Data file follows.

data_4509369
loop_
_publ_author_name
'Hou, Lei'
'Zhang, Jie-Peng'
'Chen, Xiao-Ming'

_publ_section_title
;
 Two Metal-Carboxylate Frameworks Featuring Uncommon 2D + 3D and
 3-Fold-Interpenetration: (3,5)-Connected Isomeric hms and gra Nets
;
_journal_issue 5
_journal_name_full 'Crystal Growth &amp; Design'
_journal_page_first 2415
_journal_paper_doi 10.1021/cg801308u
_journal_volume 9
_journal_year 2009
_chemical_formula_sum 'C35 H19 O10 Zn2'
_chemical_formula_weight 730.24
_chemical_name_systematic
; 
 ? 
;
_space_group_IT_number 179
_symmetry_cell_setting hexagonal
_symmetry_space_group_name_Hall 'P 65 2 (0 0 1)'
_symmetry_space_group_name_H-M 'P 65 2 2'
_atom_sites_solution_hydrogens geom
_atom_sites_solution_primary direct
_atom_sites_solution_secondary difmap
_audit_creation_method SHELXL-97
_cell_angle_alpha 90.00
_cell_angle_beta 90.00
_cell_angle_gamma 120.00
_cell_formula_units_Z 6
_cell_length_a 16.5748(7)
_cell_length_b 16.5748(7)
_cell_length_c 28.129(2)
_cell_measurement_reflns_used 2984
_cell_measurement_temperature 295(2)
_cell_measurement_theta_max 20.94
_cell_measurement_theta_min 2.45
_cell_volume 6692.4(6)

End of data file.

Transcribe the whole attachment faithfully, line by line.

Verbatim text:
data_4509369
loop_
_publ_author_name
'Hou, Lei'
'Zhang, Jie-Peng'
'Chen, Xiao-Ming'

_publ_section_title
;
 Two Metal-Carboxylate Frameworks Featuring Uncommon 2D + 3D and
 3-Fold-Interpenetration: (3,5)-Connected Isomeric hms and gra Nets
;
_journal_issue 5
_journal_name_full 'Crystal Growth &amp; Design'
_journal_page_first 2415
_journal_paper_doi 10.1021/cg801308u
_journal_volume 9
_journal_year 2009
_chemical_formula_sum 'C35 H19 O10 Zn2'
_chemical_formula_weight 730.24
_chemical_name_systematic
; 
 ? 
;
_space_group_IT_number 179
_symmetry_cell_setting hexagonal
_symmetry_space_group_name_Hall 'P 65 2 (0 0 1)'
_symmetry_space_group_name_H-M 'P 65 2 2'
_atom_sites_solution_hydrogens geom
_atom_sites_solution_primary direct
_atom_sites_solution_secondary difmap
_audit_creation_method SHELXL-97
_cell_angle_alpha 90.00
_cell_angle_beta 90.00
_cell_angle_gamma 120.00
_cell_formula_units_Z 6
_cell_length_a 16.5748(7)
_cell_length_b 16.5748(7)
_cell_length_c 28.129(2)
_cell_measurement_reflns_used 2984
_cell_measurement_temperature 295(2)
_cell_measurement_theta_max 20.94
_cell_measurement_theta_min 2.45
_cell_volume 6692.4(6)